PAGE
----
No matter what the form or purpose of writing—whether academic, novel, blog, etc.—research is not only practical but also necessary. In fact, solid research grounds any form of writing. Since you aren’t simply stating an opinion off the top of your head, your words will hold truth. And truth is powerful. Even in the various fiction genres, including sci-fi and fantasy, it’s the true bits that add color to the story and make it compelling.
Moreover, research fills in knowledge gaps, rids your writing of unhealthy absolutes, and strengthens your critical thinking processes, which in turn affects how and what you write. Learning how to perform research, then, is crucial to developing as a writer.
Research is not something we instinctively know how to perform, and, like most things worth knowing, it takes time to develop the necessary discernment between what’s good information and what’s not. Thanks to the pervasive nature of the internet, all of us have a basic grasp of how to perform an online search, but there’s a vast difference between googling “travel tips for safaris” and researching to learn something well enough to write on it convincingly. It’s the difference between wanting to know more about Roswell UFO sightings because I’m a little interested in aliens and deciding to write a novel set in Roswell during 1947 or writing a scholarly piece on the sociological role Roswell has played in the belief of the existence of UFOs in the United States.
While the first definitely encourages the latter two, it will not offer enough credible or reliable information to write anything that is not based on rumor and speculation. The difference between a reliable source and an unreliable source is the difference between truth and make-believe. Unreliable sources are filled with skewed data, unchecked “facts,” and leaps of reality. Alternately, reliable sources generally maintain high standards of scholarship and factuality.
Once you begin to research your topic—be it Batman or Einstein—you’ll soon be able to compare and contrast the differences in the nature and quality of information. However, the best way to begin judging facts versus opinion is to (1) examine the author’s background in the field, (2) note whether the author is making unsupported assertions or wild leaps in logic (ex. “So-and-so spoke fondly of this person, so they obviously had an affair,” or, “Since we can’t see gravity, it doesn’t exist”), and (3) question the source: does it come from a reliable publisher, scholarly journal, or site? Has it been peer reviewed?
To begin researching, then, you’ll first need to narrow down your search terms. Let’s go back to Roswell for a moment and say I’m going to go ahead and write that novel. “Roswell” alone is too broad a search term. I will need to outline specifics of what I want and need to know (which, of course, depends on what I want to write). For example, I might need to know about life in 1947, the Air Force, the investigation, etc. I’d also need to decide who my main character will be, and fill in background information on him or her. Will he or she be a journalist, police officer, or a bobbysoxer? What were each of these people like, what were their mindsets, how did they speak, what would their daily activities be?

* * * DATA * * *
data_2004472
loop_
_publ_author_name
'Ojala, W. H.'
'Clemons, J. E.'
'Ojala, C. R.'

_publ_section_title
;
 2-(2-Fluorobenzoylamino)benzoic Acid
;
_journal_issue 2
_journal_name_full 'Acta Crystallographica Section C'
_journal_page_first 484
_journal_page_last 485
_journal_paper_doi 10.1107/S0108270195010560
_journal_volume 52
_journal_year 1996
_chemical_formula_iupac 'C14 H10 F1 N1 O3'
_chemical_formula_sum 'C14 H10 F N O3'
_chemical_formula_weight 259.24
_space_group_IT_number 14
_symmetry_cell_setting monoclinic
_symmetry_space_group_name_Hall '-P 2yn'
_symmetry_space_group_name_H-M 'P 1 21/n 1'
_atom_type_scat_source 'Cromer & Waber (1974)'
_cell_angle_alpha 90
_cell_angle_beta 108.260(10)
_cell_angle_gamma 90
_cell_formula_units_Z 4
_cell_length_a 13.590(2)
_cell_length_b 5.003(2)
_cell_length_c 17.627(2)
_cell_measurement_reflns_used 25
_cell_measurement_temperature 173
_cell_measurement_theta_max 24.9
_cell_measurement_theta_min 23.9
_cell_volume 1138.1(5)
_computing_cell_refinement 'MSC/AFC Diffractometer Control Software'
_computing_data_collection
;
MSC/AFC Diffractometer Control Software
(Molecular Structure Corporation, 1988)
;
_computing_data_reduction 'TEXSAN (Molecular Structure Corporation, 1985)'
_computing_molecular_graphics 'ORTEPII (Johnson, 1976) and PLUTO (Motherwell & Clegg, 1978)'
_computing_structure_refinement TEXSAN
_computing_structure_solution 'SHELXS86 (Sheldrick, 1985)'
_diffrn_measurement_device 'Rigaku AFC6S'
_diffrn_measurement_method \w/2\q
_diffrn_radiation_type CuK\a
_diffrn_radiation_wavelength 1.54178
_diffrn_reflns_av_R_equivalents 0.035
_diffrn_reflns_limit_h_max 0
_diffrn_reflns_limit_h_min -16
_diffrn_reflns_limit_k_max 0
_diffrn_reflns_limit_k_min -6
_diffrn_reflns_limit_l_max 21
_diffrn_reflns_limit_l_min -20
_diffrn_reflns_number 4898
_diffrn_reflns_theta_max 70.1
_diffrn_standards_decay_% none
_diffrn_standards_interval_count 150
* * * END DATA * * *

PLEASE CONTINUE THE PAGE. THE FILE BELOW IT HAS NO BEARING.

If I chose to write the scholarly piece, however, I’d not only need to know the history of supposed UFO crashes and sightings but also how Roswell became known as a UFO crash site. What projected the incident in Roswell from a small-town event at the back of the public consciousness to a full-blown “government conspiracy,” and so on? Since my study would be from a sociological standpoint, I’d need to find confirmed reports and interviews of persons affected by the phenomenon, including well-documented case studies and research.
Once you’ve narrowed down your key terms, it’s time to perform multiple searches in research databases, library catalogs, and on the Internet (particularly Google Scholar). Sift through the search results by titles, abstracts, and summaries. Since right now you’re only compiling data, it helps to create a desktop folder to save whatever you want to further investigate. Also, don’t stop looking after the second page of results. What may be most useful to you may not be in the top ten or twenty search results.
Once that’s done, it’s time to start sorting through the articles. Glance through the first few paragraphs to categorize them according to their merit, such as “Useless” (which you trash), “Possibilities” (which may contribute to your research), and “Important” (self-explanatory).
Once sorted, begin to read and highlight/underline and take notes. Note-taking helps you to process all that data and to assimilate ideas so as to generate your own perspective on the topic.
On the whole, research is necessary and can be a very rewarding learning experience.
Next week: Why We Write Everyday
- Read everything with a grain of salt. People are imperfect—which is wonderful—but that means we make mistakes, draw wrong conclusions, and sometimes decide our opinions are gospel truth.
- Visit your local university or college libraries to access their research databases and locate peer-reviewed, reliable sources.
- When researching, be wary of getting lost “down the rabbit hole.” Gathering a lot of sources is good, but there’s such a thing as too much. Know when to stop—generally when you know what an author will say before he or she says it—and don’t let researching stop you from writing. Begin drafting what you can with the intent of returning later to flesh out what you don’t currently know.